Amazon's New Electronics Brand Competes with VARs

By Ericka Chickowski  |  Posted 2009-09-22 Email Print this article Print
 
 
 
 
 
 
 

AmazonBasics line will likely put pressure on the entire channel as price-sensitive smaller companies and IT shops opt for the new Amazon accessory options instead of those bundled together with low-margin hardware sold by their VAR.

Amazon announced late last week that it will sell a new private-label collection of optical media, cables and other consumer electronics accessories in a gambit that’s sure to rile the channel.

 Known as AmazonBasics, the new line adds another layer of competition in a product niche known to offer VARs particularly good margins.

"We saw an opportunity to create a line of consumer electronics basics that combine quality and low prices for an overall focus on value," said Paul Ryder, vice president of Consumer Electronics for Amazon.com. "We drew on our history of developing other private-label brands and combined that with our mission to give customers the ultimate in selection and value. AmazonBasics is the result."

Amazon did not comment on how it will handle competition between the VARs that use its storefront to resell what are essentially the same products under the manufacturer’s label. Regardless of whether VARs utilize Amazon or not, the new AmazonBasics line will likely put pressure on the entire channel as price-sensitive smaller companies and IT shops opt for the new Amazon accessory options instead of bundled together with low-margin hardware sold by their VAR.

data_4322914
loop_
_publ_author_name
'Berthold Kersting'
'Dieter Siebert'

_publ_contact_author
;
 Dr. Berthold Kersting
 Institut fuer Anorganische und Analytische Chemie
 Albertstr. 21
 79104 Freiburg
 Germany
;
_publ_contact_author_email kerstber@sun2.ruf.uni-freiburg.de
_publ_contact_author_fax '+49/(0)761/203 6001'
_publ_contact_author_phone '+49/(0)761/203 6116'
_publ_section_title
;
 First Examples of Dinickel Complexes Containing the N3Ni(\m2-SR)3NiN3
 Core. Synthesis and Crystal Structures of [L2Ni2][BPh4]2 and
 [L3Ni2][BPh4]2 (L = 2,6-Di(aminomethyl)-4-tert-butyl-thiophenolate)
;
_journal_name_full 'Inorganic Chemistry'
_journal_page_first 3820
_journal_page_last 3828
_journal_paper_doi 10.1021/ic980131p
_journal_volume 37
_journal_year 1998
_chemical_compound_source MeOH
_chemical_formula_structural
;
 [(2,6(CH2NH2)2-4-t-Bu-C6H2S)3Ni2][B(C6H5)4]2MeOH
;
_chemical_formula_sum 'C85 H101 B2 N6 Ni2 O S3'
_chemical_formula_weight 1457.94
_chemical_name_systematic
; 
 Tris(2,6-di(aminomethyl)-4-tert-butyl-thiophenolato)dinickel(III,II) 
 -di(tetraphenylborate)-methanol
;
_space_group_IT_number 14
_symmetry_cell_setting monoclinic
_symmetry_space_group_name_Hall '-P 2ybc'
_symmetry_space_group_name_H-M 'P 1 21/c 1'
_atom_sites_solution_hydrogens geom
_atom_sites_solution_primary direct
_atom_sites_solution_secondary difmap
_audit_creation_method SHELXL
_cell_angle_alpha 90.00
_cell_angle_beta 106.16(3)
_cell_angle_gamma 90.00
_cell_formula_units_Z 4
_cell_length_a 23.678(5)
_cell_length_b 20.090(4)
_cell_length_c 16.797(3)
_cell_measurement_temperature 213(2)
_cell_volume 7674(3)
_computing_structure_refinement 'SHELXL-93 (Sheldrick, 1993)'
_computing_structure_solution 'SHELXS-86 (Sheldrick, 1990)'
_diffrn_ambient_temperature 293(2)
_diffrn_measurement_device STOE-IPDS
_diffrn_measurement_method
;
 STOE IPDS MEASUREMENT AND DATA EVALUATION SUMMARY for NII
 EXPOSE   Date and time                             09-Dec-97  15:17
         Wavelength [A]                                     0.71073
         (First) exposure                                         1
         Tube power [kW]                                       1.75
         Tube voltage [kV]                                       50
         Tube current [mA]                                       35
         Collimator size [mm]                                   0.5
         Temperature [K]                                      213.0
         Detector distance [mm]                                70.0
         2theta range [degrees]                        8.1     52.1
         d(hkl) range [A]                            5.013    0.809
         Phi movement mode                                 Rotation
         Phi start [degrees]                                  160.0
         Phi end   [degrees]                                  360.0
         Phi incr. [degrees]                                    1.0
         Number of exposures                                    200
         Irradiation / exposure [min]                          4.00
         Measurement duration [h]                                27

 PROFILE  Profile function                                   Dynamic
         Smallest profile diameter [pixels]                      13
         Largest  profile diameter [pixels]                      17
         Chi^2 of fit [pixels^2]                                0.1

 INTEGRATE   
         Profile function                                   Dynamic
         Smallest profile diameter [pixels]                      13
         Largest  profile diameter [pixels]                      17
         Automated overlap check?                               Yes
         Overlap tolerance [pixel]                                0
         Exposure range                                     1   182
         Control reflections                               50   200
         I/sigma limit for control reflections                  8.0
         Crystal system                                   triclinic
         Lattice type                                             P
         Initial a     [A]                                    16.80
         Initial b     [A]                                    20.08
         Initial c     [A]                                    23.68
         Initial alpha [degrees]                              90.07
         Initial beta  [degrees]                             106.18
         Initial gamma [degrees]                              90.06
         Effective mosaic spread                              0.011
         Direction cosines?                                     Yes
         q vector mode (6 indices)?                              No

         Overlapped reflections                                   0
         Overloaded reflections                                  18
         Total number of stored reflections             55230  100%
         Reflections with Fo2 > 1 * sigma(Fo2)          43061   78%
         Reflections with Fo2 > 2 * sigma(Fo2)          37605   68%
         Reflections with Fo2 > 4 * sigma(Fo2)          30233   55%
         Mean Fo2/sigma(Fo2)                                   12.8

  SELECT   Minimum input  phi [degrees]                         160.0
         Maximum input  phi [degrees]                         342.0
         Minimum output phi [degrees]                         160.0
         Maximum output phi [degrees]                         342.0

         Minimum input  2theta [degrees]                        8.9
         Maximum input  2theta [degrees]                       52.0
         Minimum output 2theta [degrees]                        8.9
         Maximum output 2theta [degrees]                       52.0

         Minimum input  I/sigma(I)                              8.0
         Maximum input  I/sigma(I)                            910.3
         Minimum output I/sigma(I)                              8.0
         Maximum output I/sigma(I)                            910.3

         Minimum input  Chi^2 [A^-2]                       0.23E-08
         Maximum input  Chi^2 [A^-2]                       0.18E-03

"I don’t see this as spelling doom for the VAR channel, but I do see that it will increase channel conflict," says Christina Richmond, a channel analyst for IDC. "It does start to horn in on the VARs."

Richmond says she’s hardly surprised by this latest move by Amazon.

"It’s not a surprise to me, especially as things move toward the cloud and toward more hosted environments," she says. "The telcos and service providers like Amazon have already been starting to sell hardware and I think it’s a natural evolution and the next step."

For those within the channel, this should be seen as yet another sign that old-school box movers need to start thinking about how to maintain relevance in a shifting marketplace. This starts by moving sanely toward a services model, she explains.

"It is necessary that they move toward services close to their core competency. I mean, if they're already a hardware reseller of some type, the next step would be reselling services around integration , implementation, and even a little bit more advanced services around assessment and design, around whatever the hardware it is that they’re selling," Richmond says. "They have to make that next step to remain relevant."

 

 
 
 
 
 
 
 
 
 
























 
 
 
 
 
 

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